GRIEF ANGELS by David Owen

15-year-old Owen Marlow is experiencing a great, disorienting loss after his father suddenly passed away and his mother moved them to a new town. None of his old friends knew how to confront his grief, so he’s given up on trying to make new ones. There is one guy at school who might prove to be different if he gives him a chance but lately, Owen has been overwhelmed by his sadness. He’s started to have strange, powerful hallucinations of skeletal birds circling above him. Owen tells himself that these visions are just his brain’s way of trying to cope – until one night, the birds descend and take him to an otherworldly forest. There, he is asked to go on a dangerous journey that promises to bring him the understanding he so desperately seeks – if he can survive it.

Grief Angels is an urgent and heartfelt look at the power of nostalgia and the many different forms of grief. It’s about young men learning how to share their stories, and teens discovering who they are, and who they might one day become.


Title : Grief Angels
Author : David Owen
Format : Paperback ARC
Page Count : 320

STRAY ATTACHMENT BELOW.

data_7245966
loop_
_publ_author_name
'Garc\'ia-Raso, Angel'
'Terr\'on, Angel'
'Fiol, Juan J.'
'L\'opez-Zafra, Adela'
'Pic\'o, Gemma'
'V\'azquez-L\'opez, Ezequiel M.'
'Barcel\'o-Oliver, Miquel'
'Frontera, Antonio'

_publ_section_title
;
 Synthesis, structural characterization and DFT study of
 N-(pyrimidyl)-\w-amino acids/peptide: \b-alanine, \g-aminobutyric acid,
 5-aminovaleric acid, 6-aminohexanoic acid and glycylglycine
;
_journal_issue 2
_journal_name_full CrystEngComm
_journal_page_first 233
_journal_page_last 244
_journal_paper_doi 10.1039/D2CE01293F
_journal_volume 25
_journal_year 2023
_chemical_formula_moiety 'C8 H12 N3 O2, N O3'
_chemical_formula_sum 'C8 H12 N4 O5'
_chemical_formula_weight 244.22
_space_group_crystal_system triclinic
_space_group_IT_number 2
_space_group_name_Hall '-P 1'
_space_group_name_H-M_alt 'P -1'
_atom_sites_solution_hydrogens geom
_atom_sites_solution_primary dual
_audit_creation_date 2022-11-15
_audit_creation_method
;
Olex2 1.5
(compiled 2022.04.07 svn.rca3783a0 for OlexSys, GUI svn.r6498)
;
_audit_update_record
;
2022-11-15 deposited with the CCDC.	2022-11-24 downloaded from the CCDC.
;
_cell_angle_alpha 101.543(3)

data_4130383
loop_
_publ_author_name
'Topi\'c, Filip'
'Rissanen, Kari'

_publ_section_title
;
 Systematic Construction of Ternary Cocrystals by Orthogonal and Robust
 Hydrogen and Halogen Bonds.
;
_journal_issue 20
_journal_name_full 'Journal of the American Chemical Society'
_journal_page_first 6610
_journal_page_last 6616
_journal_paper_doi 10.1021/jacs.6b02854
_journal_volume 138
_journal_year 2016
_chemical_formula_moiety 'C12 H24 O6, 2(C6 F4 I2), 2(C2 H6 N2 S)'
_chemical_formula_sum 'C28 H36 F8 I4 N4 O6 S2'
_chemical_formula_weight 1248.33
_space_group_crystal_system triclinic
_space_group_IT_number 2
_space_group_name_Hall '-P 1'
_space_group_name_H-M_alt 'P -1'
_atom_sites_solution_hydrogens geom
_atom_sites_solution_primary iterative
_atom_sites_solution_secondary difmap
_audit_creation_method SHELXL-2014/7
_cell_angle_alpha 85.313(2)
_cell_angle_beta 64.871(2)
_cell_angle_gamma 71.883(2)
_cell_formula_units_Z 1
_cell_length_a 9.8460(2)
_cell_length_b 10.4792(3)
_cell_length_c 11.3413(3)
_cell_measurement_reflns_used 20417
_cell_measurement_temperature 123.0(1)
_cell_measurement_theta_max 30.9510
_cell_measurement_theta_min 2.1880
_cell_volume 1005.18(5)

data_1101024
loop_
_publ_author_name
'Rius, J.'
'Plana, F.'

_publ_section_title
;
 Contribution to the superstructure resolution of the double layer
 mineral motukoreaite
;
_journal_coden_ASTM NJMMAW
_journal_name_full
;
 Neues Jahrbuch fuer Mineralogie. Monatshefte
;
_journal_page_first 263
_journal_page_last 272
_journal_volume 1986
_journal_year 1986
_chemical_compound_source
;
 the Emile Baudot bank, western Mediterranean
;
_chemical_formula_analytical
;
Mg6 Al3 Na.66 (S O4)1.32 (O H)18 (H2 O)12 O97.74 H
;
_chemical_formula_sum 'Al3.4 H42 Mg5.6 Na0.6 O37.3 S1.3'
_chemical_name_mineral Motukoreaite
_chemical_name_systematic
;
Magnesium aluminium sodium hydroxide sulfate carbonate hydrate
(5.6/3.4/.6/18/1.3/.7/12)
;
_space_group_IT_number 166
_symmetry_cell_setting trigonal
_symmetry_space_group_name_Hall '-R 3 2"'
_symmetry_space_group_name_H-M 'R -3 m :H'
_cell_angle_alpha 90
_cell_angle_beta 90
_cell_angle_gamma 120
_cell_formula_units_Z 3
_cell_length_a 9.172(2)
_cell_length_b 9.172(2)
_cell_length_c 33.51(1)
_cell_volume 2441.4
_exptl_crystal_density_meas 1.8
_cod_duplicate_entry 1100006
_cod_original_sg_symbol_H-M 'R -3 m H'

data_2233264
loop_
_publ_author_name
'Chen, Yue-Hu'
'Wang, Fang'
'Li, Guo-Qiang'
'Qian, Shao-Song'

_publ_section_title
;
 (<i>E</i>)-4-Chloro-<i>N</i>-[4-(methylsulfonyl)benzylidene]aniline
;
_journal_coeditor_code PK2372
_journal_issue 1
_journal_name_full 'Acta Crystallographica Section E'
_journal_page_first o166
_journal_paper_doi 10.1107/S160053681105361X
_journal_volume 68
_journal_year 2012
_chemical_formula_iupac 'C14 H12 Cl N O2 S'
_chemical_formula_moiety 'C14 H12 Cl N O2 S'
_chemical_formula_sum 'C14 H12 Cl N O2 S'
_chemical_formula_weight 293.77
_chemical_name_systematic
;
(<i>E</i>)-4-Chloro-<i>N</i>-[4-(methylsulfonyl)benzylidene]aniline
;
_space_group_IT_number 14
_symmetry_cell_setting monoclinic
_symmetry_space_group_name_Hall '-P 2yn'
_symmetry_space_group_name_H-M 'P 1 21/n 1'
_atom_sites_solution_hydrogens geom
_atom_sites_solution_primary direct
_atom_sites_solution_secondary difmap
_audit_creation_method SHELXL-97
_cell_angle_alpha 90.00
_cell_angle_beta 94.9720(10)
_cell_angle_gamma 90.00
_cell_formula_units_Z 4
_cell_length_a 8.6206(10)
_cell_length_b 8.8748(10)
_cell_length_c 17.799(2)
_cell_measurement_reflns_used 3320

Genre : YA Contemporary
Publisher : Atom Books
Release Date : March 5, 2020

Reviewer : Micky
Rating : ★ â˜… â˜… 


Micky’s 2.5-3 star review

Let me preface this review by saying that I really felt drawn to this book and its themes of grief. I have a professional and research interest in grief and for me this means that my mind is open, I respect utterly how people grieve according to their individualised needs and nature. I am sad this didn’t work for me in some aspects.

GRIEF ANGELS is an unusual read in many way, I truly appreciated this story that took young adult male friendships, didn’t sexualise them and realistically depicted a compelling story through them. The narrative was told through the two main characters of Duncan and Owen. Duncan was a young guy dealing with depression and toxicity in his long standing friendship group. Owen was a new guy in school, grieving the death of his father and finding himself along the way.

What was unique about this story was that Owen was whisked off in his grief by the ‘grief angels’ (read birds) to a fantastical land where he went on a quest with someone to do something. I remain unclear about some of this, so excuse the vagueness. I do not know if this part of the story was magical realism, analogy, hallucination or what. I feel that by the end I should have known this. I kept reading, kept pushing through with this element, wanting to find out the answer. I can make my best hypothesis about this but this element needed some world building and structure.

It is testement to the great YA story in the contemporary setting that I haven’t rated this book lower. I loved it when the story switched back to life at school and in the friendships. I wanted to stay there.

I’m sad this particular story didn’t work for me but I would definitely read David Owen again. I liked the characters he created and I enjoyed the larger parts of his writing.

Thank you to Atom books for the review copy.

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